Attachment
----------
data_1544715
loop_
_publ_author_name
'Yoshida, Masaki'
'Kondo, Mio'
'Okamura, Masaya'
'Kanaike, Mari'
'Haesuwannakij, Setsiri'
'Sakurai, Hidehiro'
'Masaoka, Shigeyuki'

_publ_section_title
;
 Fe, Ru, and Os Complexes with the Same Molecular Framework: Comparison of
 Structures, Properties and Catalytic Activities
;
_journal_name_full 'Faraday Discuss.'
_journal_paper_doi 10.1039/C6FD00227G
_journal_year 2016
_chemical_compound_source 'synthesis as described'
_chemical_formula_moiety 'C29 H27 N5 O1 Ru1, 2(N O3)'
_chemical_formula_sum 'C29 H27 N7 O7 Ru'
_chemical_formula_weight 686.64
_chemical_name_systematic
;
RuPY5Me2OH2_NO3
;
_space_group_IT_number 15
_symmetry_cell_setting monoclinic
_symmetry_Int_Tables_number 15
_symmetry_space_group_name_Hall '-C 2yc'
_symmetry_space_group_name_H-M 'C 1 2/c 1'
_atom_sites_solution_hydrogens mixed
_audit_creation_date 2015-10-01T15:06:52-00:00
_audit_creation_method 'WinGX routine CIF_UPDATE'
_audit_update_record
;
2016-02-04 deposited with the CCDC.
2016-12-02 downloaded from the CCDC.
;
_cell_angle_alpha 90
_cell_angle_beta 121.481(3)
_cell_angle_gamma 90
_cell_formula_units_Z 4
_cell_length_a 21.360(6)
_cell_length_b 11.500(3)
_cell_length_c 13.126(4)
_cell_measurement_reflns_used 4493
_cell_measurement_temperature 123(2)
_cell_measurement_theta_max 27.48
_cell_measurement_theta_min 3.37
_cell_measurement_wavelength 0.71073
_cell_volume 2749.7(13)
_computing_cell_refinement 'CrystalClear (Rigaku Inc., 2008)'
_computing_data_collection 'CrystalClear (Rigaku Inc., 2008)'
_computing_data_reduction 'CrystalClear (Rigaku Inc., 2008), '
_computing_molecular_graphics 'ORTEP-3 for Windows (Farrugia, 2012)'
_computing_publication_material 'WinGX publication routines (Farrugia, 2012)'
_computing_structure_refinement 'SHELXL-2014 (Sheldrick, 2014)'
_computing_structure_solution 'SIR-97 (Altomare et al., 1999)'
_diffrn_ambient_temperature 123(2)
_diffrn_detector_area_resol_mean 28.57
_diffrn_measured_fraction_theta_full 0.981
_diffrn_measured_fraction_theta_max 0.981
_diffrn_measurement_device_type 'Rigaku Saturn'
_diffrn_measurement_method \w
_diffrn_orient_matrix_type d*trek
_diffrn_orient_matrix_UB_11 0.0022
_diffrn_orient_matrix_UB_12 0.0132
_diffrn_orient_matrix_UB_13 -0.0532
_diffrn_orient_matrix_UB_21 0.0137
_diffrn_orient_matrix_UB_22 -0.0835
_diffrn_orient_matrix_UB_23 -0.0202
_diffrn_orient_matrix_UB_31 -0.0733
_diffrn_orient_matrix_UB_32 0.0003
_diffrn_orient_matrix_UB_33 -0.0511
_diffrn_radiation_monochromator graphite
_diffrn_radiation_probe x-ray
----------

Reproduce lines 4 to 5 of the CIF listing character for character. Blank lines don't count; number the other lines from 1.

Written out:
'Yoshida, Masaki'
'Kondo, Mio'